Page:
Changing behavior

Interventions for Changing Organizational Culture

Reprinted with permission from Vijay Sathe How to Decipher & Change Corporate Culture, Copyright 1985 Jossey-Bass Inc, Reprinted by permission Of Jossey-Bass, Inc., a subsidiary of John Wiley & Sons, Inc..

Can Organizational Culture be Managed?

Changing a culture can be very difficult

Hard to understand how the previous four factors interact Major alterations are sometimes needed
Redesign structure Revise property rights used to motivate people Change the people especially top management

Some ways culture can be changed:

Types of OC
Handy (1976)
Power Culture Powerful & dominant leaders, few rules & procedures, decision making fast, few committees, growth is problem b/c with increased size integration is difficult by centre Role Culture Steady state org, problem of integration to achieve the org goals, take minim risks, decisions by committees, procedures well developed, slow to perceive & react to new change

Types of OC
Handy (1976)
Task Culture emphasis is on getting things done, bring together the right resources & right people & let them get on with it, team culture with minim hierarchy & people are evaluated on their ability to contribute to teams output, flexible & sensitive, not effective where routine & stability is needed, fun to work in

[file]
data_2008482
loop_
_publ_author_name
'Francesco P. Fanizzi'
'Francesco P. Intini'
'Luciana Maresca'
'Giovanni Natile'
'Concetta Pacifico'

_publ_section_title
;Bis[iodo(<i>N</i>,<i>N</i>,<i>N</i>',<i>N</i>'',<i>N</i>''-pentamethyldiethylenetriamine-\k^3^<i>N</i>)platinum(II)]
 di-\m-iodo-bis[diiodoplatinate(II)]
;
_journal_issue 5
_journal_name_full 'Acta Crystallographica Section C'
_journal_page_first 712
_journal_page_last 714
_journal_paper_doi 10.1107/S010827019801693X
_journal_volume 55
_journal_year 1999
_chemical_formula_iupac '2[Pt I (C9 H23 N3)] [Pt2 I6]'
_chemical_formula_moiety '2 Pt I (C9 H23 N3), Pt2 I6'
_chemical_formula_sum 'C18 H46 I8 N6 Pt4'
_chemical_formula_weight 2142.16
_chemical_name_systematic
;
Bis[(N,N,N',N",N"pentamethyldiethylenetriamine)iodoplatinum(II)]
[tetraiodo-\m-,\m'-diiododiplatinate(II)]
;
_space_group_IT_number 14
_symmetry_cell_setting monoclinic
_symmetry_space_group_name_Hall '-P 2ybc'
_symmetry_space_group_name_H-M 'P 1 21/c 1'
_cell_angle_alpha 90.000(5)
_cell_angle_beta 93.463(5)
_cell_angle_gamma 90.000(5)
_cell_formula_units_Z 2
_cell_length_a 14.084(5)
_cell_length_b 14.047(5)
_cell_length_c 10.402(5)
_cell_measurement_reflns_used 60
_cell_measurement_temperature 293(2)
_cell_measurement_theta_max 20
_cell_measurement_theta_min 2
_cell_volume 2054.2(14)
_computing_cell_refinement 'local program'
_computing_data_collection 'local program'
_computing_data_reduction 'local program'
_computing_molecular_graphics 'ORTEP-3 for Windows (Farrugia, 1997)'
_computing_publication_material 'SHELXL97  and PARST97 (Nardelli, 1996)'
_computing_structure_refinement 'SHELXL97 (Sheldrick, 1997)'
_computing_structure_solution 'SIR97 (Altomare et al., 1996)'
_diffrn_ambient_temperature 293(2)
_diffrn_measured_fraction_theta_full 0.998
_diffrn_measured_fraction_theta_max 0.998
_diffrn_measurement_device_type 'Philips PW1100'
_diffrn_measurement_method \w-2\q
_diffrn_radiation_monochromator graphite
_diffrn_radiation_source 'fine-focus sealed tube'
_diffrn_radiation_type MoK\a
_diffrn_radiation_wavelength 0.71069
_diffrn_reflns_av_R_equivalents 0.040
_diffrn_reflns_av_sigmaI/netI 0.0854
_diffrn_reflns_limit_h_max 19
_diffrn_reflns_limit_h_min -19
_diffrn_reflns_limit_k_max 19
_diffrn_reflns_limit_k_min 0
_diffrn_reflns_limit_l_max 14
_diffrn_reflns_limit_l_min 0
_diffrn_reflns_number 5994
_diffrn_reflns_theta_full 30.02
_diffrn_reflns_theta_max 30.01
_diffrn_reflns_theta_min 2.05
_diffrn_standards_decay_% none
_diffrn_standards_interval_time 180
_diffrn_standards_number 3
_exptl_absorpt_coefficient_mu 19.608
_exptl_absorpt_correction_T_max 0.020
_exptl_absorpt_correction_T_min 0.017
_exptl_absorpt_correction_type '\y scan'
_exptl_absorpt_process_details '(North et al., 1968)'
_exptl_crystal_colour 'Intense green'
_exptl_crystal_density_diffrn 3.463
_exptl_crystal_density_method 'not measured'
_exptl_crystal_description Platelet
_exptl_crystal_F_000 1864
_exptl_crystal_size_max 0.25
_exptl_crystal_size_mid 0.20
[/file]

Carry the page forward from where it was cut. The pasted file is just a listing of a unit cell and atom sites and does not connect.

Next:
Person culture academic org, members do their own things, structure & control are minim, exist for the benefit of the member first

Types of OC
Interpersonal Interaction Model # Power Culture: Strong leaders are needed to distribute resources; leaders are firm, but fair & generous to loyal followers; if badly managed there is rule by fear, abuse of power for personal gain & political intrigue # Ach Culture: Rewards results not unproductive efforts; work teams are self directed; rules & structure serve the sys; sustaining energy & enthusiasm over time is challenge

Types of OC
Interpersonal Interaction Model

# Support Culture: Employee is valued as person & worker; employee harmony impt # Role Culture: Rule of law with clear responsibility & reward sys; provides stability, justice & efficiency; weakness is impersonal operating procedures & a stifling of creativity & innovation

Understanding Culture
1. Who sets the style & pace? What kind of Role Model are they? Do as we do or Do as we say? 2. What beh is rewarded, condemned or ignored? Is feedback constant, intermittent, at job completion, or never? Are improper or unethical practices are condoned through silence? 3. What info is shared? (needed vs. desired); Is upward info flow constrained ( do u really know)

Understanding Culture
4. How is superior perf encouraged? What type of perf appraisal is used? How are the best qualified people recruited? Is T&D is offered to everyone? 5. Are values backed up by time & money? 6. What is the relative importance of - Bottom line results? - Saving face? - Power building?

Constituents of OC
Determinants - Societal Culture - Shared learning from shared history - Leadership - Consistent Mgt. practices - Structural Stability Consequences - Performance - Behaviour Dimensions -Visual Artifacts - Values

- Rituals - Stories & Myths - Assumptions